Monday, July 11, 2005

fyi TV technology at edge of legal frontier


Pointer to article:

Kobielus kommentary:
Re Slingbox, what struck me about this article was the crux question:

• Does the consumer have the right to place-shift as they do time-shift their content?

Well, duh, time-shifting is also, of necessity, place-shifting. You record a program onto a portable medium—such as videocassette—in order to have the freedom to watch it later and anywhere. Or to have the freedom to give it to someone else so that they can watch it later and anywhere. A more fundamental question is:

• Does the consumer have the right to place-shift without time-shifting, so that someone somewhere else can consume that content in real time as it streams?

Which raises the subsidiary question:

• What if that “someone somewhere else” is in fact simply another device of my own that I’ve designated as my alternate client app for watching it right now, or offsite storage and backup unit for the purpose of allowing myself, or someone in my household, to watch it later at that other site, or to allow myself to retrieve it from that backup site in order to watch it back at the primary site?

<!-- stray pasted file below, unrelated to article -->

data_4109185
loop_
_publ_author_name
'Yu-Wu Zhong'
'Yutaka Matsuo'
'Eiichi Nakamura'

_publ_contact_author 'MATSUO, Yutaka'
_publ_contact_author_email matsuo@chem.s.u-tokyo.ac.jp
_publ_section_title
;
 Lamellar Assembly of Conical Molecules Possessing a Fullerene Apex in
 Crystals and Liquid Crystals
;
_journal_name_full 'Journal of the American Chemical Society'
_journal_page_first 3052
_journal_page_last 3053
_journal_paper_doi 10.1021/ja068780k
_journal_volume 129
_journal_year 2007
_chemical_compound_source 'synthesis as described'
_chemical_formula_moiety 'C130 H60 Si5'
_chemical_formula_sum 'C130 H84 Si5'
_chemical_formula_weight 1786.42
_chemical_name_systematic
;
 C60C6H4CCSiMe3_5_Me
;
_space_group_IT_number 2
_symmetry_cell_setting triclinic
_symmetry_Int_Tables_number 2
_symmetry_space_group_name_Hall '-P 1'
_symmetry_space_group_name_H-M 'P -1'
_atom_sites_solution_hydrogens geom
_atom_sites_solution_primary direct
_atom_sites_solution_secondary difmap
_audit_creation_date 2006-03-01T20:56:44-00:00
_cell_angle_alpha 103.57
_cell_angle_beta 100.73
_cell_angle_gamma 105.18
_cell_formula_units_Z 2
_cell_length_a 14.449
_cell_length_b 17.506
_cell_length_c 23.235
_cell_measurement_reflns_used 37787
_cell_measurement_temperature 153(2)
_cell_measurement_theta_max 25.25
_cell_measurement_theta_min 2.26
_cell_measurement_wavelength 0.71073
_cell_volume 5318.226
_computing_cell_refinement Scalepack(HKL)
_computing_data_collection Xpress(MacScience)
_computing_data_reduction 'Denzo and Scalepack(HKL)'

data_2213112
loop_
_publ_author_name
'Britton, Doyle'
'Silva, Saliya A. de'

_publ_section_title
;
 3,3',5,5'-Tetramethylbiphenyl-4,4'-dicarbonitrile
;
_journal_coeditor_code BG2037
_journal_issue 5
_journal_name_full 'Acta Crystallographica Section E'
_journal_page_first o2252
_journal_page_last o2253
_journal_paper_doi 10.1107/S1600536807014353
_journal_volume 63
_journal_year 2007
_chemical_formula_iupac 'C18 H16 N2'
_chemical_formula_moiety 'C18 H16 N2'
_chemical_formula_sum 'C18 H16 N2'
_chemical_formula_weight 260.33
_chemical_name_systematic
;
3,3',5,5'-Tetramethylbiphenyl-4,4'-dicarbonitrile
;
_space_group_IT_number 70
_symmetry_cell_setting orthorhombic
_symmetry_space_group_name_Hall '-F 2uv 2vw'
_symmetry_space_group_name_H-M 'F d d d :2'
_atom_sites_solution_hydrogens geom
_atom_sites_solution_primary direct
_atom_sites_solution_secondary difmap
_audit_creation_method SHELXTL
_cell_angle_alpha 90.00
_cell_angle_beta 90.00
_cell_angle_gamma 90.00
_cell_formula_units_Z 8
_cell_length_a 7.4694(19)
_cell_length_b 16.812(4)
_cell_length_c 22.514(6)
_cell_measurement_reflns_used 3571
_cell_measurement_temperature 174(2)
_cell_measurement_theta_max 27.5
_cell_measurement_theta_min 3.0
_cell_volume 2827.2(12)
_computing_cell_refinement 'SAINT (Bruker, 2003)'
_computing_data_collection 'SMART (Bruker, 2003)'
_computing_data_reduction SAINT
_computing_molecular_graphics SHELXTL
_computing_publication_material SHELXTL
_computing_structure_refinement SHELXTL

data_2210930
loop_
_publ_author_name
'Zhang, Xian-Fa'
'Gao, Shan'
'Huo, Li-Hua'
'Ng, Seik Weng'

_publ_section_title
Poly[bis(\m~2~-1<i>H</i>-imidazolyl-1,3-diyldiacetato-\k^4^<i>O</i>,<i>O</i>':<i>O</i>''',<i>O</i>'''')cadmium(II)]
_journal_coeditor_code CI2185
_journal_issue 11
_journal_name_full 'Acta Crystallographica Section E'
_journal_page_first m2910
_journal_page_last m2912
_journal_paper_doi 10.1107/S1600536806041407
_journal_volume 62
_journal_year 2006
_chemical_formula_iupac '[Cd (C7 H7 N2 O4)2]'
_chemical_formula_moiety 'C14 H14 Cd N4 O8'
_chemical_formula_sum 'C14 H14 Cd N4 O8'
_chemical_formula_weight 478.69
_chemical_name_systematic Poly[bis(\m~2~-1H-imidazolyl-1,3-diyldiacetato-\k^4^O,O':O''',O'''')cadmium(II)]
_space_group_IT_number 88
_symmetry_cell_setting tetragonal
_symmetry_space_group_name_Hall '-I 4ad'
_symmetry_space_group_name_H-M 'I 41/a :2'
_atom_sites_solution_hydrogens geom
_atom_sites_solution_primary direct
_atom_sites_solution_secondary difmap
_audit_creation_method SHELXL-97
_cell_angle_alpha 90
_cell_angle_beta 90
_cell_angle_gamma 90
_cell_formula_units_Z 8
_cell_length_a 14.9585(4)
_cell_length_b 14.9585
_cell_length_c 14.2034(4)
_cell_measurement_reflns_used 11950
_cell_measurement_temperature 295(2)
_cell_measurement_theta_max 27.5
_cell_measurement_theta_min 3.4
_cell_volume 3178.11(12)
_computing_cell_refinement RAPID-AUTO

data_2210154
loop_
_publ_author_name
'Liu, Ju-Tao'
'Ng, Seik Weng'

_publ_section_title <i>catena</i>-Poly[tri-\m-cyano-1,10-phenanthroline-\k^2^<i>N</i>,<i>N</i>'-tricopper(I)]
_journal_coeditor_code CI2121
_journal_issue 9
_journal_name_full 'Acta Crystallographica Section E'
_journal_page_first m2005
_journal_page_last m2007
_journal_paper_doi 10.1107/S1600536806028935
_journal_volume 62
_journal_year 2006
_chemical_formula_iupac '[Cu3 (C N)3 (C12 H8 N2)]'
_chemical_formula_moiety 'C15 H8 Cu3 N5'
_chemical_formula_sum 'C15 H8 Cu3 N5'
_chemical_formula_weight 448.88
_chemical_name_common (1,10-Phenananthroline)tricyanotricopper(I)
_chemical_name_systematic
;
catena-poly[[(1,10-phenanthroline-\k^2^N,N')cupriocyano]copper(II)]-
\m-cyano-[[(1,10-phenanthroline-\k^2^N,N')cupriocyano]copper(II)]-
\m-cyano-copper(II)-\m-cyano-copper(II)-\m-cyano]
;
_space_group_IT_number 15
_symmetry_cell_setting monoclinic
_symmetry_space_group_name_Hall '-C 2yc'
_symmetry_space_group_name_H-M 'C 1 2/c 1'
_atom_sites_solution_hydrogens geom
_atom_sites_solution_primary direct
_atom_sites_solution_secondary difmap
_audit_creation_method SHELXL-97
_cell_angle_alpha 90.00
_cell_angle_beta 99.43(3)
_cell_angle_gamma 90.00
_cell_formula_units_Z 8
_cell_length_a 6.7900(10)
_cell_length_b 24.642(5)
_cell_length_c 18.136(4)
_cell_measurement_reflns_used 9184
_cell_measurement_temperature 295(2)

Well, I'm not a lawyer, but I'm sure most people will agree that we have the right to be able to consume all content that we pay for in any way we wish. In terms of mass piracy-enabling, the Slingbox doesn’t seem to support multicast or broadcast place-shifting, so the content providers of the world shouldn’t freak out just yet. I seriously doubt that the courts will quash a device that simply operates as a one-to-one relay. But it’s only a matter of time before multicast mode is built into Slingbox and similar mass-market devices. Which raises the further question:

• Why fight a development—consumer multicast--that’s inevitable and of obvious value, even if it makes life a bit trickier for IP defenders?

But the media companies will fight it vigorously. Prepare for several years of screaming headlines and gradual grudging eventually grateful acceptance. Grateful? The media companies will eventually figure out how to profit in unforeseen ways from this new development. And they’ll forget how scared and defensive they were when the technology was first introduced. As they did with TV, videocassettes, etc.